In the present study, we used the simplest and easy-to-obtain indicators to design a rapid identification scoring system for SAP. Logistic regression analysis showed that the history of PE, HR, and RR were independent risk factors for SAP with cutoff values of 0.5, 95.5, 22.5, respectively. The RISAP score was designed according to the cutoff values of the three risk factors, 0 and 1 point were assigned for each indicator, the highest score is 3 and the lowest score is 0. HR and RR of patients were measured under adequate analgesia, quietness conditions at admission, pleural effusion can be detected by Doppler ultrasound, CT, bedside evaluation or physical examination. The new designed RISAP score has the ability to predict disease severity timely, it is also simple to use and easy to remember. And in the present study, we used the RISAP score to predict SAP in patients with AP, we found that the RISAP score was significantly higher in the SAP group than that in the non-SAP group, indicating that RISAP can reflect the severity of the AP. When RISAP score ≥ 2, the AUC, sensitivity and specificity of RISAP in predicting SAP is 0.892 (0.842, 0.941), 79.70%, and 96.30%, respectively. Compared with RANSON and BISAP scores, RISAP has the highest AUC, sensitivity and specificity. The results indicated that RISAP score is superior in the prediction of SAP.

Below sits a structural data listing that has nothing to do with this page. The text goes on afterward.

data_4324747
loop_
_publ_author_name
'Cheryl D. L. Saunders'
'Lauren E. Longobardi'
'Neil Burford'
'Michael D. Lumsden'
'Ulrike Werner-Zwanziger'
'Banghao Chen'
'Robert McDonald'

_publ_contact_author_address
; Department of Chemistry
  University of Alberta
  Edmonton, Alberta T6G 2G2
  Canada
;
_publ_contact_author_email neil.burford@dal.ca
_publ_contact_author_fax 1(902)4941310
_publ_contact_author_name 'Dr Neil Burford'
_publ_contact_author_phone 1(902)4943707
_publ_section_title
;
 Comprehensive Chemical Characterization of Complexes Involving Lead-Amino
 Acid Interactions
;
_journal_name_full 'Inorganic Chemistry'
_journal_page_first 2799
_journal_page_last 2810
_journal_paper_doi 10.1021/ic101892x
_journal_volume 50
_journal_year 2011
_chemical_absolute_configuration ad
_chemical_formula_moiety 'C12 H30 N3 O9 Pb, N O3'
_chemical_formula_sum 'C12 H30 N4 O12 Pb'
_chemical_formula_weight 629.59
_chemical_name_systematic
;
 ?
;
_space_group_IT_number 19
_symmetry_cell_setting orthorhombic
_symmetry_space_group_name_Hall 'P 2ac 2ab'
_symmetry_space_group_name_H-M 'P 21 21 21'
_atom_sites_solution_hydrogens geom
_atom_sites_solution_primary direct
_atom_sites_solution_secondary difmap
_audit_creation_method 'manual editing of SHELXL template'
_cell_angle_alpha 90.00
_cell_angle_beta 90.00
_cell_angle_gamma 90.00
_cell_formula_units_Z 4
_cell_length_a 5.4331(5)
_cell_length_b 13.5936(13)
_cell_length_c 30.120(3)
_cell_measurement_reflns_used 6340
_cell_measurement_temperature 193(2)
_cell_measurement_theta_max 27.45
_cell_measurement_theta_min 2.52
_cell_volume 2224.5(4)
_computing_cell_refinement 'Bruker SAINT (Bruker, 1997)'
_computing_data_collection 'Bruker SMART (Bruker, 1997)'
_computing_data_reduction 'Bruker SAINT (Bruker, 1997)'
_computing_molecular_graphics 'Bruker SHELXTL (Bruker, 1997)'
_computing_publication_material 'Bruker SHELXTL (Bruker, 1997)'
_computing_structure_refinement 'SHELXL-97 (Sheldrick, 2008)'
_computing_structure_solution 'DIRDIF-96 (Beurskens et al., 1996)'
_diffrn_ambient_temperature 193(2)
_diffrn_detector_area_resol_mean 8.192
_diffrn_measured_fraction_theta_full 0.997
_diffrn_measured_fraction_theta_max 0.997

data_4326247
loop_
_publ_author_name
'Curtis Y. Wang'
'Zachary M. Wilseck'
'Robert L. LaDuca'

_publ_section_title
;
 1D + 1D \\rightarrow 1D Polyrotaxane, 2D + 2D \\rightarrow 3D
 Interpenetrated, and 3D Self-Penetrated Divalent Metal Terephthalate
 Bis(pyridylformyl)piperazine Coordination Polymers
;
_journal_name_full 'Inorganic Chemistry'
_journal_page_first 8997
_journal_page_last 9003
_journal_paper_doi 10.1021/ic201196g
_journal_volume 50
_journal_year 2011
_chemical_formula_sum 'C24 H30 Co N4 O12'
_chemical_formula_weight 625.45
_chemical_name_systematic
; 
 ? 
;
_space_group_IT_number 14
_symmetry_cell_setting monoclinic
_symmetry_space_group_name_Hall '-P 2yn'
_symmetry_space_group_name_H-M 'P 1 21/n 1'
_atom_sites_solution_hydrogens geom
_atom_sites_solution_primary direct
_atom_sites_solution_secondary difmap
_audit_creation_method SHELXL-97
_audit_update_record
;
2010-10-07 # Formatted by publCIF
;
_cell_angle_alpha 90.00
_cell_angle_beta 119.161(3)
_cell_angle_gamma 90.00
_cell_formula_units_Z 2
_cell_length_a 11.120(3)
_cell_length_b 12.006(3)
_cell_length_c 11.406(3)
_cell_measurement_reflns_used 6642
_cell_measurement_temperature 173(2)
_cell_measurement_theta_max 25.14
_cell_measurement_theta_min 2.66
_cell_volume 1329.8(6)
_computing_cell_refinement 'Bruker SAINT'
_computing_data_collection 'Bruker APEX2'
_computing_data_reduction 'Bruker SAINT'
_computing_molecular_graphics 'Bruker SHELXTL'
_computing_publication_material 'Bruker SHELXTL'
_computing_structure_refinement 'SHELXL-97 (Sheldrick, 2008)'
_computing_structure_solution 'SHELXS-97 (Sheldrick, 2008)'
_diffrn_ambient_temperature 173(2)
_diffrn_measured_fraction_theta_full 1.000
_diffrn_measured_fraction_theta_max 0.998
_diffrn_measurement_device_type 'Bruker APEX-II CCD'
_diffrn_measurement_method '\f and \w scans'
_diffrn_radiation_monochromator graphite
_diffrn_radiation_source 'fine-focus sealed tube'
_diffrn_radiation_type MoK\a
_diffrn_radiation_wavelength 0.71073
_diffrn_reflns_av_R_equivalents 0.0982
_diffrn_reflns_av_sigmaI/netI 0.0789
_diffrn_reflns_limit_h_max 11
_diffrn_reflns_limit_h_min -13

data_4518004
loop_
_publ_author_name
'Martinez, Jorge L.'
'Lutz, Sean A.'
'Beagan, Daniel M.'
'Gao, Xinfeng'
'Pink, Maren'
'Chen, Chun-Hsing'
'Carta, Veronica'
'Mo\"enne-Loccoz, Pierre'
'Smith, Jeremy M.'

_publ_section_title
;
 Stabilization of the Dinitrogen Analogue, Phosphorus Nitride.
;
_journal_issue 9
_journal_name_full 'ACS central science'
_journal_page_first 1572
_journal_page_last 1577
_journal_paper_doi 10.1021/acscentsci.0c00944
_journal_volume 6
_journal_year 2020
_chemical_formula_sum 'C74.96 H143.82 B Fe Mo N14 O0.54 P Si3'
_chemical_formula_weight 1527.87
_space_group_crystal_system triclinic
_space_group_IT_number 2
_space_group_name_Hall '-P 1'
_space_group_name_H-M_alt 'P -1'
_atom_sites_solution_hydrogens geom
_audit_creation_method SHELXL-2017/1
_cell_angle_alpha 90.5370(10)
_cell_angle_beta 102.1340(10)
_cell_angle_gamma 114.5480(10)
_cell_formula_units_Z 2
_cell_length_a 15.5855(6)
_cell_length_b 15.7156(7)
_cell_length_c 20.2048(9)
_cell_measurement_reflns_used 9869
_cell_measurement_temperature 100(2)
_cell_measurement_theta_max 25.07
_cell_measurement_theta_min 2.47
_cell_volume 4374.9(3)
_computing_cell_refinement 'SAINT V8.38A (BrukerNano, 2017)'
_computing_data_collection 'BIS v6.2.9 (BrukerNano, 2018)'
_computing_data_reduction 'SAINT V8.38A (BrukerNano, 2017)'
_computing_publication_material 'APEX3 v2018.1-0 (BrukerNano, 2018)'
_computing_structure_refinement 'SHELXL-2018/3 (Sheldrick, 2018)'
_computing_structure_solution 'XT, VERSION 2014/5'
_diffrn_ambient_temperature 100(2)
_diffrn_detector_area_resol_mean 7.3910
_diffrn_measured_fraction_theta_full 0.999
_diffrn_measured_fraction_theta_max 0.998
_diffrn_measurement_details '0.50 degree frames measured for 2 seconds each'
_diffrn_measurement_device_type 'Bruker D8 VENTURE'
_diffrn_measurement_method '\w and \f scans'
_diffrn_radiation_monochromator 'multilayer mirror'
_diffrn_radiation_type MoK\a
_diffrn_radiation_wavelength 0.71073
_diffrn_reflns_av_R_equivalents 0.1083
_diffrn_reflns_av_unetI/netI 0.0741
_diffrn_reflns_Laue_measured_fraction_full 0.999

If patients present with deep sighing respiration or respiratory arrest, it is obvious that the patients are in critical condition, and emergency treatment for sudden cardiac arrest should be adopted, so RISAP score is not suitable to use in those patients. If HR is greater than 180 beats/min or less than 40 beats/min, those patients were considered to have critical cardiac illness, who were not considered to develop SAP. RISAP is also not suitable to use in patients presenting with tuberculous pleurisy, heart failure, and pleural bleeding, and PE that is not caused by AP. And RISAP score may not be appropriate for patients with pancreatic trauma, pancreatic tumors, cirrhosis, uremia or immunodeficiency, which is also not suitable for infants and children.
The limitation of the present study is that during the first design phase, only 280 patients with SAP from three center of Qiandongnan Miao and Dong Autonomous Prefecture were included, this may introduce bias in the results in terms of cutoff values of identified risk factor, For other regions and other races, the practicability of this scoring system needs further research.